I'm always open to meeting new people and I love hearing their stories, but it takes me a long time to trust. I don't just let anyone in. While I know thousands of people, there's a really small handful are in my inner circle and know all my stuff.
So it was unusual to click fast with the phenomenal Emma Murray, one of Australia’s leading mindfulness practitioners and high performance mind coaches. We met the way modern women have in the last couple of months—the ubiquitous Zoom meeting—and two hours later, I was in awe and craving more of her conversation and perspectives.
Put simply, Emma is a force of nature. There are not enough women in the world whose eyes twinkle when they talk about what they do. She is profoundly talented and skilled.
Some of you may have already heard of Emma. If you haven't, you're in for a ride. She's a mother of four with a long marriage forging a new world after moving to Queensland from Melbourne. That's a thumbnail of her personal life, and her professional one is just as rich.
She's built her formidable reputation in what has traditionally been a man's world, the inner sanctum of male dominated sports including AFL and motor racing. Her knowledge and insights were an integral part of the Richmond Football Club's premiership success in 2017 and 2019 (a job she'll go back to when the AFL 2020 season restarts). She works with drivers in a space where her words may help keep them alive in the metallic storm of car racing. And several Olympic athletes have her on speed dial.
She's also a sought-after keynote speaker and laughs recalling what was said to her after she spoke at a particularly testosterone-fuelled major sports club: "I was worried about you coming, we haven’t had a female in this space but you sort of present like a guy."
A former national level netballer, Emma knows how to survive when the going gets tough. But her knowledge and inner grit were put to the test in the toughest way in 2016 when her second child, son Will, dived into shallow water and sustained a spinal cord injury that left him with no feeling or movement from the chest and shoulders down.
"Life got turned upside down in that moment and not just Will's life but ours. It's like being thrown into a hurricane," Emma told me during our 'Bringing Your A Game with Emma Murray' Perspectives podcast, launched on May 6.
"I remember a specific moment very clearly at the hospital where I was taken into a little room at the hospital.
"Will was still in a coma from nearly drowning and they said, 'Emma, with spinal cord injury, the grief is worse than death. It will last a lifetime. The reality is that you will need close to a million dollars a year to look after your son.'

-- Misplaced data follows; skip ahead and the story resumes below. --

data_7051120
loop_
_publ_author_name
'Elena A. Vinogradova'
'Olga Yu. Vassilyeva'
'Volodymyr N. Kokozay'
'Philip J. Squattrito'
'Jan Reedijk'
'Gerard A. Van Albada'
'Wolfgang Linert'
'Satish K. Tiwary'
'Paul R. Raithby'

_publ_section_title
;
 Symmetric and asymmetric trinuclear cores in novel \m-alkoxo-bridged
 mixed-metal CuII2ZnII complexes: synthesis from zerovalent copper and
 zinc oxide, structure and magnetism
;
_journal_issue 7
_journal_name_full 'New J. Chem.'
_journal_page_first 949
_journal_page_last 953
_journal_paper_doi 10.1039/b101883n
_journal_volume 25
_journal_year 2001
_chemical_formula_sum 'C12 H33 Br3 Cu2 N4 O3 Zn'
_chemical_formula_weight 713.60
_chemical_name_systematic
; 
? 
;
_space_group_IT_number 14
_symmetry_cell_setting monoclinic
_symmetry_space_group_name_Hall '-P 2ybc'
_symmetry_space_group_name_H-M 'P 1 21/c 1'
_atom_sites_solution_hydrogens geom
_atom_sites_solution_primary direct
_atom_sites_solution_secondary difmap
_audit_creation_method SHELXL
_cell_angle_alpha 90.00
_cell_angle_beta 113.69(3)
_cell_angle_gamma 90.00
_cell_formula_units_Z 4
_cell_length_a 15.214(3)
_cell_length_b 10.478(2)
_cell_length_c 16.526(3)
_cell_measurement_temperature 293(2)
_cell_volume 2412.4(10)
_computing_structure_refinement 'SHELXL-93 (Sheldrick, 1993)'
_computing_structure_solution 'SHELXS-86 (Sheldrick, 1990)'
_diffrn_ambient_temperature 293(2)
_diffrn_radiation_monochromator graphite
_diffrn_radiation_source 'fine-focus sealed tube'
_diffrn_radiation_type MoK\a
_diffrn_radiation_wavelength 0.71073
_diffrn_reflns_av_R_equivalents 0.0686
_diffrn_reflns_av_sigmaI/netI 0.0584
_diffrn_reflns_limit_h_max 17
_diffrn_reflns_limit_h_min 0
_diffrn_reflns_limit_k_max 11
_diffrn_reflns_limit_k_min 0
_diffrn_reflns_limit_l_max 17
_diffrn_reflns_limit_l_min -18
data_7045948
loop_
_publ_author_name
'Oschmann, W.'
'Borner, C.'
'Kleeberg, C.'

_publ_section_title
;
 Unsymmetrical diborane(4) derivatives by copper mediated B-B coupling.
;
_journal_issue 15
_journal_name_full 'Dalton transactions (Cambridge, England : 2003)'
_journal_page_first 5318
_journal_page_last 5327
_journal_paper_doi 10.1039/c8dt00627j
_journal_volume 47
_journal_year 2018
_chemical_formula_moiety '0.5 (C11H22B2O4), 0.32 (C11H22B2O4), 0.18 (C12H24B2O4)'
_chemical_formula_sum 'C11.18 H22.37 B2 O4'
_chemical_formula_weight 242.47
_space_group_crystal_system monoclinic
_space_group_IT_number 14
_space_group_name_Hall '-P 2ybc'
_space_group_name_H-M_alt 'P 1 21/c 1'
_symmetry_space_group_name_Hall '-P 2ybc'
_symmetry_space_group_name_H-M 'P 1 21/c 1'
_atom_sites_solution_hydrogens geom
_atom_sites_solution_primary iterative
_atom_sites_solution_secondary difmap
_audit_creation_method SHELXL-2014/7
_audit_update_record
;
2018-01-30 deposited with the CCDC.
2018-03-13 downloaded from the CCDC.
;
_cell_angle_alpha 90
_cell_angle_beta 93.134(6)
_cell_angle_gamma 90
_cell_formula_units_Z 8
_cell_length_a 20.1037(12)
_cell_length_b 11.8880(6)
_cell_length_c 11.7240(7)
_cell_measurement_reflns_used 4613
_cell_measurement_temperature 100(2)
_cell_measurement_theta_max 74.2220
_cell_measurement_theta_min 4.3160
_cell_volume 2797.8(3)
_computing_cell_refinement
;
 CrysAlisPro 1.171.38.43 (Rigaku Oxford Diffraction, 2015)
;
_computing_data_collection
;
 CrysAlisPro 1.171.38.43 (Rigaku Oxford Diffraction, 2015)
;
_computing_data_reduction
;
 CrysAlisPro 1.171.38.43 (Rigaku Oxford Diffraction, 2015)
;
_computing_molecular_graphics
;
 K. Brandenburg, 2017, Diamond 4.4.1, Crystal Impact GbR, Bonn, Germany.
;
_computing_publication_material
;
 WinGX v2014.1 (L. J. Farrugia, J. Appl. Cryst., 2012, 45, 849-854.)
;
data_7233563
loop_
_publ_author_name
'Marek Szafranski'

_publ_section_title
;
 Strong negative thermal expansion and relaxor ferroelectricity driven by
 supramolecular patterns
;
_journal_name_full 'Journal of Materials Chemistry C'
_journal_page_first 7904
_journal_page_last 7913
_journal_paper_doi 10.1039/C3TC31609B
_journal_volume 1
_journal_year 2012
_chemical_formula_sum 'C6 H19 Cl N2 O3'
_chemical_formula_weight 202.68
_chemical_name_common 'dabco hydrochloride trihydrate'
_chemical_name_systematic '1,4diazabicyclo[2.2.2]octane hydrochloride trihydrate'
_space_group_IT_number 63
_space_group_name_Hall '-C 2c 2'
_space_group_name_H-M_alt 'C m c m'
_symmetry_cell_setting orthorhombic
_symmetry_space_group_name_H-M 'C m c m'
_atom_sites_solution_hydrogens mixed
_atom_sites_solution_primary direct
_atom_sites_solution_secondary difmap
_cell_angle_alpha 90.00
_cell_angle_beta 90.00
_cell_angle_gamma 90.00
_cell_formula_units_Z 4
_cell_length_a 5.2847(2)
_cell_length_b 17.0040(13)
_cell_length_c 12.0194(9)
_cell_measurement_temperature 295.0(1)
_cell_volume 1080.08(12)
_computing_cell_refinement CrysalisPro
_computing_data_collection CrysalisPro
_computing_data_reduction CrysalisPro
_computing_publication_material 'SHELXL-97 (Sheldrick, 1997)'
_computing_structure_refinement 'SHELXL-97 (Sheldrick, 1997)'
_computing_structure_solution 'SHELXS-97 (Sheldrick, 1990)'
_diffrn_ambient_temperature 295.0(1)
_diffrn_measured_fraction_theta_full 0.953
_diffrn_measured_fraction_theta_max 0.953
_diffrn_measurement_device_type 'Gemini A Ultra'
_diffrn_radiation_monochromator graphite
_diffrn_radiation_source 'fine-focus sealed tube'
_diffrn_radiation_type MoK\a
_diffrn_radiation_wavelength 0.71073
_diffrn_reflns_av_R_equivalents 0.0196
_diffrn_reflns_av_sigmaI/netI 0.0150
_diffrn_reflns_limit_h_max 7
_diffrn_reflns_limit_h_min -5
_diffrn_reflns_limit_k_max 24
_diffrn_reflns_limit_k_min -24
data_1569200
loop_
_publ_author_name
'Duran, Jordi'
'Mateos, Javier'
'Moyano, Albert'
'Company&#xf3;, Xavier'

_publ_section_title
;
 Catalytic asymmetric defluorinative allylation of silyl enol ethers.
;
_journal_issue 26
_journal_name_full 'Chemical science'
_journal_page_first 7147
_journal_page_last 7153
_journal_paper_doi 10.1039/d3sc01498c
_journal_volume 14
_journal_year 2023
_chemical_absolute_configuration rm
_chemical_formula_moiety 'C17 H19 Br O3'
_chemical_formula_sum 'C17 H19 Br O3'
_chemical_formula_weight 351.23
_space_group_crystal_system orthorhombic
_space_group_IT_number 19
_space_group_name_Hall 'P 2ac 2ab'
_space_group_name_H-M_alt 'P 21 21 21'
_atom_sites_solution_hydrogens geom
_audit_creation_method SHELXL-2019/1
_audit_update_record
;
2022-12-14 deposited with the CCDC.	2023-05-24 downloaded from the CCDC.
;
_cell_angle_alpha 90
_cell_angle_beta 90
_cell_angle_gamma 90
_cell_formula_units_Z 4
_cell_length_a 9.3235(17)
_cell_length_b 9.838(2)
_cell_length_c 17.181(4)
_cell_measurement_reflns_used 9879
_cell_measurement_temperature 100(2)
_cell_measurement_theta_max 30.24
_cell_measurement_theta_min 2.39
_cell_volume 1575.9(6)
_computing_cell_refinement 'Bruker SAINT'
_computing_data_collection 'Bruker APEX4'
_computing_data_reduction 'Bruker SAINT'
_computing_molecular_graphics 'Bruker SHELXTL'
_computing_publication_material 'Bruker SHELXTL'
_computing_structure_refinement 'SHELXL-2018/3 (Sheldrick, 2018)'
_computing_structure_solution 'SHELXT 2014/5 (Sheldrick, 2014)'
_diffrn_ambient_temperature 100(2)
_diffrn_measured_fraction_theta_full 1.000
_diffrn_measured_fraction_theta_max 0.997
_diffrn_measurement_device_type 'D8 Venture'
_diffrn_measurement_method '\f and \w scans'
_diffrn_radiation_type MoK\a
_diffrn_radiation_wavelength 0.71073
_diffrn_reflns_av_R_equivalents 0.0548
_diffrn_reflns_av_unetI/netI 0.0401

"I remember making a firm decision in that moment that I need to find a way to take action, take my best action, despite the grief.
"I had to find a way to move forward despite what I was experiencing and for the first time ever—despite being a qualified mindfulness based stress reduction teacher—I had this clarity around the role of mindfulness and I used that enormously to get very present."
So while we've just had a planet wide trauma that left people reeling, Emma said Will's injury meant she and her husband Nick, their kids and extended family had had a dress rehearsal for the coronavirus pandemic and lockdown.
She sees parallels between having to manage a trauma that was unique to her family and the individual trauma around the world. Emma—who hasn't had a sip of alcohol since Will's injury because "I need to function, I need to be my best so why would I go out and numb it out?"—also knows there is always a choice in how you show up.
"We sit in our lives hoping, wishing, praying for things to be different: 'I want a different job, I want to feel different, I want a different relationship', but we can't because we're in what I call this B Game loop instead of bringing our A Game," Emma said.
"From the moment we wake up it's just the same patterns repeating, then nature comes along and it gives us this pause that looks really terrible, but it's this most incredible break in the pattern of behaviour that we could have ever asked for.
"I learned I have everything. I feel like spinal cord injury was a gift: 'We’re choosing you, we're giving out something really bad but it's going to make you find your stillness and centre and growth so much quicker."
Our conversation ranged from coaching frameworks and mindfulness to what it's like to sit on the bench at the MCG during a grand final, and how to parent. She shared one very personal conversation she and Nick had the night of Will's injury and the reactions of people around her when she picked herself up and went back to work the next day.
"The world changed for me in spinal cord injury. It wasn’t the change that I wanted but having something come in and change my life in an instant meant I was able to go off on this pathway of growth that I feel guilty about because it came out of such trauma," said Emma.
Post-coronavirus, she's "excited" to see what happens next.
"Everything I've worked for has gone for now but I'm actually looking at the whole thing as awesome. I now get to choose which parts of that are really serving what I want to do, how I will re-pick them up and what parts I am ready to let go.
"I really encourage people to let go of getting it right. The overall theme of the script is everything is going to be alright."
The Coaching Institute is teaming up with Emma to take online her six-part program Being the Best You Through High Performance Mindfulness during these changing times with the support of our community.
This wonderful initiative will launch in May with the first 50 pilot spots open to TCI coaches in Australia and around the world. Details coming soon. You'll learn so much from this innately courageous, brutally honest and funny sledgehammer of a woman.